If the return is installed close to the ceiling, the return vent would draw hot air from the top of the duct and take it back to the furnace while not altering the cold air temperature at the bottom.
Do not draw cold air from the same room as the furnace to avoid back-drafting the chimney. In addition, ensure that the cold air return in the basement is half as large as the sum of all the hot air outlets. This size keeps the basement from coming under negative pressure, which would cause back-drafting.
Ensure that the cold air returns remain clear of any kinds of blockages. Avoid covering them with drapes, rugs, or curtains. In addition, keep couches and other furniture pieces at least 10 inches away from the return vents.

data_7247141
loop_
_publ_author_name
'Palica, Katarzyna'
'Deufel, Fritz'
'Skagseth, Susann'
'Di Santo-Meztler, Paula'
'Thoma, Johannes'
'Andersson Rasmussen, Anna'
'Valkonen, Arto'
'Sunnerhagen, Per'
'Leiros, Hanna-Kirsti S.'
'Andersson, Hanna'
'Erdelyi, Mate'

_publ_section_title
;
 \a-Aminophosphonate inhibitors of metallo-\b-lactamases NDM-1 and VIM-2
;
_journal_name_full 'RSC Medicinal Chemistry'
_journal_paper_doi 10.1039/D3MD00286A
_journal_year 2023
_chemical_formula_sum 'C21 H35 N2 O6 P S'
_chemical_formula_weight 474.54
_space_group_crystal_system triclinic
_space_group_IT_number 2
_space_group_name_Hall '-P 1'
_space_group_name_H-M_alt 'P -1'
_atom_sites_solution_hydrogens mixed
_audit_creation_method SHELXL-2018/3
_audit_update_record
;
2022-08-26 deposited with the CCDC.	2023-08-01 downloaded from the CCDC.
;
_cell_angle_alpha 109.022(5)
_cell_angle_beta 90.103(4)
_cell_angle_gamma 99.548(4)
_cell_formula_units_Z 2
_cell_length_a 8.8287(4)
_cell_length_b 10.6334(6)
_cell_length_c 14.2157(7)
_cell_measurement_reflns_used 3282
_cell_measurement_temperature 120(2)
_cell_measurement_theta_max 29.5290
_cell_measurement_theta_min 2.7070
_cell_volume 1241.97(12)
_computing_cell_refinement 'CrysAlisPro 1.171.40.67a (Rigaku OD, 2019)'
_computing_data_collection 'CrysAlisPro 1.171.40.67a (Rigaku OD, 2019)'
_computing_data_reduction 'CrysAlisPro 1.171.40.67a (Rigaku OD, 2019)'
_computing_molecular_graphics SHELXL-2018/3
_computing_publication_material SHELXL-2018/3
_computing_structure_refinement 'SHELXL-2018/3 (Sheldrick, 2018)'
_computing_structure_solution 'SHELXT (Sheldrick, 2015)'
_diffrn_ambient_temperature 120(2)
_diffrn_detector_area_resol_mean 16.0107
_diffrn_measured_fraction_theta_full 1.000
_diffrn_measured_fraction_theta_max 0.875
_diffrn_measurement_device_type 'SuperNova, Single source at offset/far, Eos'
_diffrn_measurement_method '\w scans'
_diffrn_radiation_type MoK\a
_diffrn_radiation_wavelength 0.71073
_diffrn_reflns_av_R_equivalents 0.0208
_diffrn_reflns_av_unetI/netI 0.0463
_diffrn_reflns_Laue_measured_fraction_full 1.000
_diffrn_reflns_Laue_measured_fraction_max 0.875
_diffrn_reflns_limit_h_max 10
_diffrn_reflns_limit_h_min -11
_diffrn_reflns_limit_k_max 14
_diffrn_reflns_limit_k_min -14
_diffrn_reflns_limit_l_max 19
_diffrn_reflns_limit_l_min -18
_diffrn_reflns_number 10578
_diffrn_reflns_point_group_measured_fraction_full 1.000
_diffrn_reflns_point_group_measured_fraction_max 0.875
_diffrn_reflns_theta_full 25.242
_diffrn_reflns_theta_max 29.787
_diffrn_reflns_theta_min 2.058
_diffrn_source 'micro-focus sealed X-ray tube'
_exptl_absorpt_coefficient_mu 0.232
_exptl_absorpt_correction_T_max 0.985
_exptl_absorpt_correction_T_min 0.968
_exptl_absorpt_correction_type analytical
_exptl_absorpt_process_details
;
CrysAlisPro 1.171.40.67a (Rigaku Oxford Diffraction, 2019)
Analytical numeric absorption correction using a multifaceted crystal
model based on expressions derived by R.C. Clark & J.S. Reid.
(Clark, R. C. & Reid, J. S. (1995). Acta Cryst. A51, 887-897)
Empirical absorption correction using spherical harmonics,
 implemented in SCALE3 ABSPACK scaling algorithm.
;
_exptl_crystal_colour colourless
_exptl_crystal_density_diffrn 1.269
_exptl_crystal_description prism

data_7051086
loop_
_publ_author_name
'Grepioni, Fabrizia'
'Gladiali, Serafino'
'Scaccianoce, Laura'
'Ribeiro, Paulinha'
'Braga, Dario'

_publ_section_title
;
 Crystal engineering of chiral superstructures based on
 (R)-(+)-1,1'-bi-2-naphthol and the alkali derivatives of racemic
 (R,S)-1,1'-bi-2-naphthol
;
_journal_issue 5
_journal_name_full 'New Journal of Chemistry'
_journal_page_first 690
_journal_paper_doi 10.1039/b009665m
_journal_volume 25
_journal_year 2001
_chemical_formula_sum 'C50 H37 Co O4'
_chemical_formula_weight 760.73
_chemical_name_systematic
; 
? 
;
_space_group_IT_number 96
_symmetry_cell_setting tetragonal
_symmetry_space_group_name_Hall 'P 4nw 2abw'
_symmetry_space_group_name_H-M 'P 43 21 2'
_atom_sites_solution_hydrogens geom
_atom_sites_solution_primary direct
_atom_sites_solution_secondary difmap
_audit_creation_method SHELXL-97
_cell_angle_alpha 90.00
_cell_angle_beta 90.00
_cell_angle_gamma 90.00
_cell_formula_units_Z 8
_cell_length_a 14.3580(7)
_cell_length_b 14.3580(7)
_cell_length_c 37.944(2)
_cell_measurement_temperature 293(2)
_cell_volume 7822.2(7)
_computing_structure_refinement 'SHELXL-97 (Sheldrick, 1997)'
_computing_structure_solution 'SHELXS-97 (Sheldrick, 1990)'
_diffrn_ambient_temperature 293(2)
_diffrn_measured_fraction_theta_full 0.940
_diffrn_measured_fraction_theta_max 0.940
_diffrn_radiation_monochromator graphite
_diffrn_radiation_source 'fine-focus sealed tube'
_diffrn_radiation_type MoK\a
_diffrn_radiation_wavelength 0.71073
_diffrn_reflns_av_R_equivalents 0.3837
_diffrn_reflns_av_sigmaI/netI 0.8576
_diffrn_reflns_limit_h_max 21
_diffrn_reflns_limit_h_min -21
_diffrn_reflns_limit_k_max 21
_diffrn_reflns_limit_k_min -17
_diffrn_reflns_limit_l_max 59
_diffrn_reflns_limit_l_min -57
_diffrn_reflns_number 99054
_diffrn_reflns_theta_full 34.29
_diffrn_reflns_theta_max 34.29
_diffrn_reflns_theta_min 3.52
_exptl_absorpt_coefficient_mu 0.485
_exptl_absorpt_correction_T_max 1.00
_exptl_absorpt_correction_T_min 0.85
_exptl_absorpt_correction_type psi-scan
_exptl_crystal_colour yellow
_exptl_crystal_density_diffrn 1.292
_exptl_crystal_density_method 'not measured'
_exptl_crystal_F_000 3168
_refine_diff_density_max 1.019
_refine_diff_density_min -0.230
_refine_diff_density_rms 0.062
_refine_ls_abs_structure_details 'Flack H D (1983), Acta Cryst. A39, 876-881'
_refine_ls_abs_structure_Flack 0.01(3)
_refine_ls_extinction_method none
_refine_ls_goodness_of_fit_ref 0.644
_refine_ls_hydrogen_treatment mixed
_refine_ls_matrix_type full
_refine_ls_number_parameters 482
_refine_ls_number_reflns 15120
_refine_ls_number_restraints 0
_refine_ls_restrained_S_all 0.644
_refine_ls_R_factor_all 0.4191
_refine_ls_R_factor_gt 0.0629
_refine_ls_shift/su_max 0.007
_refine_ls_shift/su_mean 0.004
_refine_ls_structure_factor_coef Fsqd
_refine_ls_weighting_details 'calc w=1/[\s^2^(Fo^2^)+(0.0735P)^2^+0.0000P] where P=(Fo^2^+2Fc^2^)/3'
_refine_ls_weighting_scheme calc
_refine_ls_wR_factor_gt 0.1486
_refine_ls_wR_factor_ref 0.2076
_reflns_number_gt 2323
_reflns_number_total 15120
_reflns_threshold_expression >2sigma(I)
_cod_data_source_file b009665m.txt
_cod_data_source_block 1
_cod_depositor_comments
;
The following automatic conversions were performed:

While you can close the basement vents in the summer to reduce energy consumption, you should only do this from time to time to protect your AC system from costly leaks. Furthermore, leave a few basement vents open rather than closing all of them.
You can use natural techniques, portable methods, or mechanical ways to keep air moving in the basement. Portable methods are more economical and easy to implement since they do not depend on the openings such as windows in the basement for their effectiveness.